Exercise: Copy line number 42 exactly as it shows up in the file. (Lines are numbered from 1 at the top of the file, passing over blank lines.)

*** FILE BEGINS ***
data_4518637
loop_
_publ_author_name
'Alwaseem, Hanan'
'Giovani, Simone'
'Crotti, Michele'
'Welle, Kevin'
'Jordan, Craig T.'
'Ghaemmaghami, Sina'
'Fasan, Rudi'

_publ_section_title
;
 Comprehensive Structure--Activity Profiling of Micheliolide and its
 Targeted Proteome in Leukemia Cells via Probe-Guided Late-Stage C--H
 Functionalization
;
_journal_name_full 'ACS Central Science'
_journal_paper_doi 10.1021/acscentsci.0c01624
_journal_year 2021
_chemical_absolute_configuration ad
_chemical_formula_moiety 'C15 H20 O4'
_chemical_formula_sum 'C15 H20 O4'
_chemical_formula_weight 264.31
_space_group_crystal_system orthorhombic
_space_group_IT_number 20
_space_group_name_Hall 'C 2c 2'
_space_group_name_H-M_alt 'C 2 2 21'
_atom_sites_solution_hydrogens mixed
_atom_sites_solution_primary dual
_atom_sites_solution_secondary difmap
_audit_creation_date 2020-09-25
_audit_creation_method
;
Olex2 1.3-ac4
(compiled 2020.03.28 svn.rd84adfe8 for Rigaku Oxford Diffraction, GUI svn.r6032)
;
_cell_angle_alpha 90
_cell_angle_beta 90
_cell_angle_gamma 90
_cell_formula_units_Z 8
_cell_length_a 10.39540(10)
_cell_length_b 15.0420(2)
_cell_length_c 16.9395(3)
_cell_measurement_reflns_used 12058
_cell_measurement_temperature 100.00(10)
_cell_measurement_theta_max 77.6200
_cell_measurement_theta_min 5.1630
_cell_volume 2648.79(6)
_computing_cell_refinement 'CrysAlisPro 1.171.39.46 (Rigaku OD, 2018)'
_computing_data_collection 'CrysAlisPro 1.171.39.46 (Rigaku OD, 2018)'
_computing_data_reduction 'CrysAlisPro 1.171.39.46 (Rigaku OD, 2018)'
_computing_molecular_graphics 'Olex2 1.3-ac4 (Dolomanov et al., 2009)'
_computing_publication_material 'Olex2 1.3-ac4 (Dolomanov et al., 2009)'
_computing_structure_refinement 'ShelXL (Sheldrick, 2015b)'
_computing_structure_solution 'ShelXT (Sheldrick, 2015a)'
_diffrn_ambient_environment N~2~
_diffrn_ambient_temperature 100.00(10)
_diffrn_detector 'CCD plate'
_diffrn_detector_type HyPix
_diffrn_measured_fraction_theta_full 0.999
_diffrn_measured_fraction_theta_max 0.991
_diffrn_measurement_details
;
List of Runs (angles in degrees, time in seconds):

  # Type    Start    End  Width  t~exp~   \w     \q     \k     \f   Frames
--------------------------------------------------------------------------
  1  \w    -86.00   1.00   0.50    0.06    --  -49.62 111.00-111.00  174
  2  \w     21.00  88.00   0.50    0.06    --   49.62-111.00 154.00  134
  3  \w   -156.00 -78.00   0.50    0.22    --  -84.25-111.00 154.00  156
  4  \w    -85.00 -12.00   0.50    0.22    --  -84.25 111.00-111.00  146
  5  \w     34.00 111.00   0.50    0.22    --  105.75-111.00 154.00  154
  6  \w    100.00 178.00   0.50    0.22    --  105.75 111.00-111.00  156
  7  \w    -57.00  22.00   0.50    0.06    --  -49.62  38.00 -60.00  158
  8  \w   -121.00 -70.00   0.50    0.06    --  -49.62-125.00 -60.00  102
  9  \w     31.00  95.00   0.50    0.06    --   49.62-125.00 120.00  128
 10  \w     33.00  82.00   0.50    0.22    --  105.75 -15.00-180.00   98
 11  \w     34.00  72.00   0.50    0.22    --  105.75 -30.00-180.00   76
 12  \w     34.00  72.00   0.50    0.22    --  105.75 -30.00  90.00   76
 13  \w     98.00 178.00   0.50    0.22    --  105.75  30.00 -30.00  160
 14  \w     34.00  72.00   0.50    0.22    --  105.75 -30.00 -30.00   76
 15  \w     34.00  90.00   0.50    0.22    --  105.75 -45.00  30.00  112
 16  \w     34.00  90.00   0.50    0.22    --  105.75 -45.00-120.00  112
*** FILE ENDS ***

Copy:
_cell_length_b 15.0420(2)